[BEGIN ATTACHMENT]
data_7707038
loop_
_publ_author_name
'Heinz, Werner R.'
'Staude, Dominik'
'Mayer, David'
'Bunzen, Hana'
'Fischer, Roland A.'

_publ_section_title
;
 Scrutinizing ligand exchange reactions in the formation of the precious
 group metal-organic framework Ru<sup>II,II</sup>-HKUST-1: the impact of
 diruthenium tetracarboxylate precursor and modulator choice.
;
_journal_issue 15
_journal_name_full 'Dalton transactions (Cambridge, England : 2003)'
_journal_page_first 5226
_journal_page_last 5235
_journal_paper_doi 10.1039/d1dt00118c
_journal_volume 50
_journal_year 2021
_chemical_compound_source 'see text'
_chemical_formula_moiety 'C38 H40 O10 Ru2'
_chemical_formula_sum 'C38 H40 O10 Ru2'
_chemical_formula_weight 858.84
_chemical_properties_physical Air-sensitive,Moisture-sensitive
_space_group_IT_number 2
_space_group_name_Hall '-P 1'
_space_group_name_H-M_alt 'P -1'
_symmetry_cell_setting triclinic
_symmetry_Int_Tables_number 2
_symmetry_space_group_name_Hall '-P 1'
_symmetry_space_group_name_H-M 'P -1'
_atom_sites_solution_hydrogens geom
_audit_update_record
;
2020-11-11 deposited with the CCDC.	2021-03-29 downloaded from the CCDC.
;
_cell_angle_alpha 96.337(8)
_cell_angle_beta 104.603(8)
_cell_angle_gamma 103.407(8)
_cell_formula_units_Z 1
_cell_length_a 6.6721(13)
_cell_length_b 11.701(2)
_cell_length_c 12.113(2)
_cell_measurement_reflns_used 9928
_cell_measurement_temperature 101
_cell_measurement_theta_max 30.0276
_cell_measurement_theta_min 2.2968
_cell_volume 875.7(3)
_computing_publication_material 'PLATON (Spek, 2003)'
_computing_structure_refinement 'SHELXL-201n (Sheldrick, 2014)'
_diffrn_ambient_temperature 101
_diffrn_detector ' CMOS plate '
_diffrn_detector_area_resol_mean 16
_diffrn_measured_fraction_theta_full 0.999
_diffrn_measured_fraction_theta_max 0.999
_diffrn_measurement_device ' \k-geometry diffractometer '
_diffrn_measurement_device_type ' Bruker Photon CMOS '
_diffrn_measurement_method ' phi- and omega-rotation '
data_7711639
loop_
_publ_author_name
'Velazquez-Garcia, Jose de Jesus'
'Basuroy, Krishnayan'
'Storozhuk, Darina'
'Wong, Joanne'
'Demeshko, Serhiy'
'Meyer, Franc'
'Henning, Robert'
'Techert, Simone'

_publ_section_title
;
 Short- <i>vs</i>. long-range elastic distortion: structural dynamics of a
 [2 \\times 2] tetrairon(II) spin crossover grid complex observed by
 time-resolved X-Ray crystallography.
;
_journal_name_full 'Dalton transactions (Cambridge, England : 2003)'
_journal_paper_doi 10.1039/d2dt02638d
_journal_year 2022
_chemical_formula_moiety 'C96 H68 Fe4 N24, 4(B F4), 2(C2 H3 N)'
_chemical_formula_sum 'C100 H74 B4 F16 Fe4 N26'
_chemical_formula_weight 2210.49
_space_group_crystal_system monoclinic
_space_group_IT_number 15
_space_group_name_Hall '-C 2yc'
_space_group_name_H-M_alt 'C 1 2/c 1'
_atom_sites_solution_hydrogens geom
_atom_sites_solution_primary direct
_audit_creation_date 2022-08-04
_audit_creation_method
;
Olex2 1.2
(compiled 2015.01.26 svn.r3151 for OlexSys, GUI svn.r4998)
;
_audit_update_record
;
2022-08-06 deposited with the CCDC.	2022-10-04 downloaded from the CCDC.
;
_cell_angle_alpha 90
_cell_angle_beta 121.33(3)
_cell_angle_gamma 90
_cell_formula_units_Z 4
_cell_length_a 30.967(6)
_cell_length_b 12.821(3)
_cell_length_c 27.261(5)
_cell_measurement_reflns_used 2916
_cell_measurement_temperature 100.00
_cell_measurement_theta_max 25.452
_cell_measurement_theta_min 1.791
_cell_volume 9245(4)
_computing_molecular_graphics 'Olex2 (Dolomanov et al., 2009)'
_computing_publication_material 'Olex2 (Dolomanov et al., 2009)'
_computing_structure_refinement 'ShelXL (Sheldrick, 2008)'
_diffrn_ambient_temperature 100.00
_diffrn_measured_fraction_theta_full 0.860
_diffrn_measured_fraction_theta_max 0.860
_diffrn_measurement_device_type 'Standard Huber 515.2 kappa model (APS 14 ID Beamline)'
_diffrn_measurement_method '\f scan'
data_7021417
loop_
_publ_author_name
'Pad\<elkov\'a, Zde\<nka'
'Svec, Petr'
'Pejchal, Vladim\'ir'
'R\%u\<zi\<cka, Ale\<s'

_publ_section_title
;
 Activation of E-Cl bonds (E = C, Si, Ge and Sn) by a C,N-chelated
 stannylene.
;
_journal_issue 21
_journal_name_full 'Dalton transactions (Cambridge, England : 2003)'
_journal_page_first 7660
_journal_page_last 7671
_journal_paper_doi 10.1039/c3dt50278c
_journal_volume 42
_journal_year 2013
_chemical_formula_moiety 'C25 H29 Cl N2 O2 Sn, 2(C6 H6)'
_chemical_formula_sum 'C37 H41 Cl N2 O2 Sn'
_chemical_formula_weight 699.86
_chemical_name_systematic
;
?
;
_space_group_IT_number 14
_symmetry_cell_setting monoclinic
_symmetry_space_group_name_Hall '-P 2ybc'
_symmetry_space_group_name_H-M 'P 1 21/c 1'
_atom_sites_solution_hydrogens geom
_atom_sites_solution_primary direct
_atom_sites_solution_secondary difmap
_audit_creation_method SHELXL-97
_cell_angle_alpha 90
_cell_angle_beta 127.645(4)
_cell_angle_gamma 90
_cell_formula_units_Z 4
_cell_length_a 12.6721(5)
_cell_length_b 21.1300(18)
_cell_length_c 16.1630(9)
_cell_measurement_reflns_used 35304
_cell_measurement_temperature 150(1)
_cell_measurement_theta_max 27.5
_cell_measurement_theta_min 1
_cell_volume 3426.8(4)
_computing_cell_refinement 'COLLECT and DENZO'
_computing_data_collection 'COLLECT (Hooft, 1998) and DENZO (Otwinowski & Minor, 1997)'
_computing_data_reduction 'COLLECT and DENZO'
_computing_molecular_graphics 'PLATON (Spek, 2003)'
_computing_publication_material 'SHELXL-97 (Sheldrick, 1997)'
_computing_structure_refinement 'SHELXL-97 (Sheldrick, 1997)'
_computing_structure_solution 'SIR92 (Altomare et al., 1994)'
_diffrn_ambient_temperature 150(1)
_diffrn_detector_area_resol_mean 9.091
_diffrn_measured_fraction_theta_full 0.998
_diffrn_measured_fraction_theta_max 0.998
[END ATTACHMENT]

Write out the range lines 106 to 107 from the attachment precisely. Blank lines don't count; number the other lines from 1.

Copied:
_cell_length_c 27.261(5)
_cell_measurement_reflns_used 2916